09 Mar 2021
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" There’s a big difference between someone operating an alpine ski resort compared to a tradie or a florist or a GP. They’re operating totally different business models.” – Alex Molloy
For Alex Molloy, co-founder of ANZi alumnus Valiant, supporting small businesses in accessing the right lending products in a simple way was a no-brainer. When Molloy, who has a background in consulting, and his co-found Ritchie Cotton, who has an investment banking background, started researching the small business lending market they were baffled by the sheer complexity of the different products and offerings available.
“That was really the basis for Valiant,” Molloy explained to me from Valiant’s bustling offices in Sydney over video conference. “It’s a platform that helps demystify business lending for small businesses and helps them understand who they get approved with, at what rate and why they would make a decision between different products.”
One might ask: why would ANZ invest in a company like Valiant which could potentially recommend a competitor’s product to a small business? Doesn’t that make Valiant a competitor of the bank?
Molloy says they are instead pursuing a collaborative relationship with lenders of all shapes and sizes. “Business lending and credit supply for small businesses is fundamentally fragmented,” he explains. “There’s a big difference between someone operating an alpine ski resort compared to a tradie or a florist or a GP. They’re operating totally different business models.”
Molloy explains it's a natural state of the business lending market that there are hundreds of products that need to be in place helping customers. So large sections of lending supply don't naturally compete with each other at all.
“What those lenders need is scalable, low-cost access to high-intent customers who are ready to transact with them. Valiant's role is to be the glue between all of those customers seeking access to finance and the exact right combination of factors.”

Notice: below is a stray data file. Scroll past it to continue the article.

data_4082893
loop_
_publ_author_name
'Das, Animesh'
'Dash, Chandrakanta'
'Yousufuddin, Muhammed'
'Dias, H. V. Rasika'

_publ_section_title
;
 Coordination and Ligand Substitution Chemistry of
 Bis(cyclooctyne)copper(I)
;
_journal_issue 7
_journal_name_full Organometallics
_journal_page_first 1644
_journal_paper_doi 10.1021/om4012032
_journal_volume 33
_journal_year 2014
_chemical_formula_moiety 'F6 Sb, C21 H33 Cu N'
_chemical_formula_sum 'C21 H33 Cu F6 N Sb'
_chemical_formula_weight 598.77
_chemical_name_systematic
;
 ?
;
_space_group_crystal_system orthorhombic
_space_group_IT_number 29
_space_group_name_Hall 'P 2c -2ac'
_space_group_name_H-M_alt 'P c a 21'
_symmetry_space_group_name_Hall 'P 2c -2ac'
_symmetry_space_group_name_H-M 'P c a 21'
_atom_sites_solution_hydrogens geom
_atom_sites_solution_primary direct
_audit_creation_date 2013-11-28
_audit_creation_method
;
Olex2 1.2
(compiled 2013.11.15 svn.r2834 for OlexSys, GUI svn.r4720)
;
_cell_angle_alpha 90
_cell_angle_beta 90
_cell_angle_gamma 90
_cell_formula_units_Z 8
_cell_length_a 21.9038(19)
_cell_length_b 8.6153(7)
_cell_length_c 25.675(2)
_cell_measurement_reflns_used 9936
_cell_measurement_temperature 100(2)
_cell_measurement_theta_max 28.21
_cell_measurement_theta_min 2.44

However, I pointed out to Molloy it would be easy to get carried away and try to fix all of the problems surrounding small business lending all at once. Something that Valiant is acutely aware of.
“Very early on we thought we could help customers with insurance or we could have a software offering that provides insights and engagement for customers. We were getting peppered with ideas,” he conceded. “But our mission for the business is to be the only place for business finance. So we stayed focused on that.
“Each time we really nail a point in that lending process, we move one step deeper to where now we can get a customer from any digital starting point all the way through to a settlement. But we refuse to move on to the next thing until we have really nailed a full use case for a customer stepping through that process.”
With the COVID-19 pandemic, which was obviously extremely disruptive to small businesses and funding-based ventures like Valiant, Molloy says the company used the opportunity to steer their customers towards the various government and lending support options available.
“As news about JobKeeper, state-based tax initiatives, all these things were evolving, we were trying to communicate that through to our customer base and help them pivot. That was also the best possible thing we could do to serve our customers in the segments that were still lending.”
“Thankfully, that is rapidly getting better now with the light at the end of the tunnel and we're seeing pent up enthusiasm now being released to start operating again.”
You can listen to our full conversation by clicking on the podcast above.
Shayne Elliott is CEO of ANZ
The views and opinions expressed in this communication are those of the author and may not necessarily state or reflect those of ANZ.
09 Mar 2021
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